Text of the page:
My very first lithographic performance was a fretwork design on stone. I scraped out a mistake, making a hole like a grave in the stone’s surface. To my alarm, it was found out in the press room, a bare white patch showing on the black fretwork pattern, and the stone had to be re-polished, and I did the pattern all over again.
My lithographic work had grown, from year to year, more and more interesting. There may have been spasms of youthful rebellion and idleness.
As those years went on my designs must have brought a great deal of business to Page Bros. & Co., Ltd., of Norwich, for I often had more work handed to me than I could cope with. The manager might come with a packet of papers and ask me to leave what I was doing and get out a rough design at once, as it was urgent, so much so that unless it were done by tomorrow, some other firm which had already submitted quotations and designs for the advertising of the commodity might get the order. These often went to many thousands of copies. The design might be for lemonade chocolates mustard whisky pills even for poultry foods or election posters. Yet whatever I was then doing would have to be left, and the other started, which meant that I must stir up my imagination and think hard to get an idea something for printing in three or more colours, something effective and with good spacing. I always had a design ready, and more often than not the firm got the order.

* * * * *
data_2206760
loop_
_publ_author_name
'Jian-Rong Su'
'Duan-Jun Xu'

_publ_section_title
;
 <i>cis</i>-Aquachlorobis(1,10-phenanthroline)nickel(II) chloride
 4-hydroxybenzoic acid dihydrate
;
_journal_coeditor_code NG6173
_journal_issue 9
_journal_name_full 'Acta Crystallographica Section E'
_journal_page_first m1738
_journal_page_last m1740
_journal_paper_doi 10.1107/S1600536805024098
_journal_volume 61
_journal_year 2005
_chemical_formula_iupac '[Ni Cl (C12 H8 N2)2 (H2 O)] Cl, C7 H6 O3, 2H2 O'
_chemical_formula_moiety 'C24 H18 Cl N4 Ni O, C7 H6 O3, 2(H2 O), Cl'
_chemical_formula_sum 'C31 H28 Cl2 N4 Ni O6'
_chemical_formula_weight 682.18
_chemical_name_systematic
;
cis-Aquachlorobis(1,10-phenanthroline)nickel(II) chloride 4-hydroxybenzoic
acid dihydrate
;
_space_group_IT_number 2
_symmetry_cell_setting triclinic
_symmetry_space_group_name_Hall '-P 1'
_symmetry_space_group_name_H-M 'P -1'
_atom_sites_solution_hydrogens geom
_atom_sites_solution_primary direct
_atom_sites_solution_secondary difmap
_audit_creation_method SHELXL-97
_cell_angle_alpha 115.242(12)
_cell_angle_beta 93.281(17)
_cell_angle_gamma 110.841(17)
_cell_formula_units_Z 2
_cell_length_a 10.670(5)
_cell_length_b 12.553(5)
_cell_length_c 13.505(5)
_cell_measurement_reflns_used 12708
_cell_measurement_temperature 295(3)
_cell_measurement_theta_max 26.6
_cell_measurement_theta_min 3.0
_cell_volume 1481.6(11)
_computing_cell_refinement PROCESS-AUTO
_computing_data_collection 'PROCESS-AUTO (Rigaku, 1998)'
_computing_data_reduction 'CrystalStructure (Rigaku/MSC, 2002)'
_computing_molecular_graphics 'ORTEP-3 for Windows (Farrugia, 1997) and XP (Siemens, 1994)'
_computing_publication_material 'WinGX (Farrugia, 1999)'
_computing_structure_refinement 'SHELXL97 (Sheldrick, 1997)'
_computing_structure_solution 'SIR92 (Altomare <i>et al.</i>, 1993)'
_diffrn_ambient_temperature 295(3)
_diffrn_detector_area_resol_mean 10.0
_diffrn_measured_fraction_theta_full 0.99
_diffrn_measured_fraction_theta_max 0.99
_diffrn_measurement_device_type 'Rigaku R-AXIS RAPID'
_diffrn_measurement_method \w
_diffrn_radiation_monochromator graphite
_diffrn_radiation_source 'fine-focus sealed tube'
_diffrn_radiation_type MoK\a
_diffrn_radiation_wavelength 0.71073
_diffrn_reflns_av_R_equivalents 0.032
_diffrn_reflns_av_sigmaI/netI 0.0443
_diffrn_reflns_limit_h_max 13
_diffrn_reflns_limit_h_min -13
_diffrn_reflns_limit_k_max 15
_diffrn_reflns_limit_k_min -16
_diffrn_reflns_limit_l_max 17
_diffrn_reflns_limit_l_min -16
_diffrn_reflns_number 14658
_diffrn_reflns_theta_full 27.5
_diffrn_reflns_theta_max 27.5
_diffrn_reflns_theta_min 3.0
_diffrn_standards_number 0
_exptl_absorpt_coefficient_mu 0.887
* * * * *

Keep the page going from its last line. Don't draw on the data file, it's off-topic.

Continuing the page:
Now and then I made a hit. One of my designs of that day was all over London on every hoarding just after 1918. It was for Caley’s Christmas Crackers … I realise that my School of Art training in the antique and life gave me advantages.
Another reason for being able to deal with these designs was that I continually went on from one thing to another, and became trained to invent and draw out of my head without the model.
Alfred Munnings, An Artist’s Life, 1950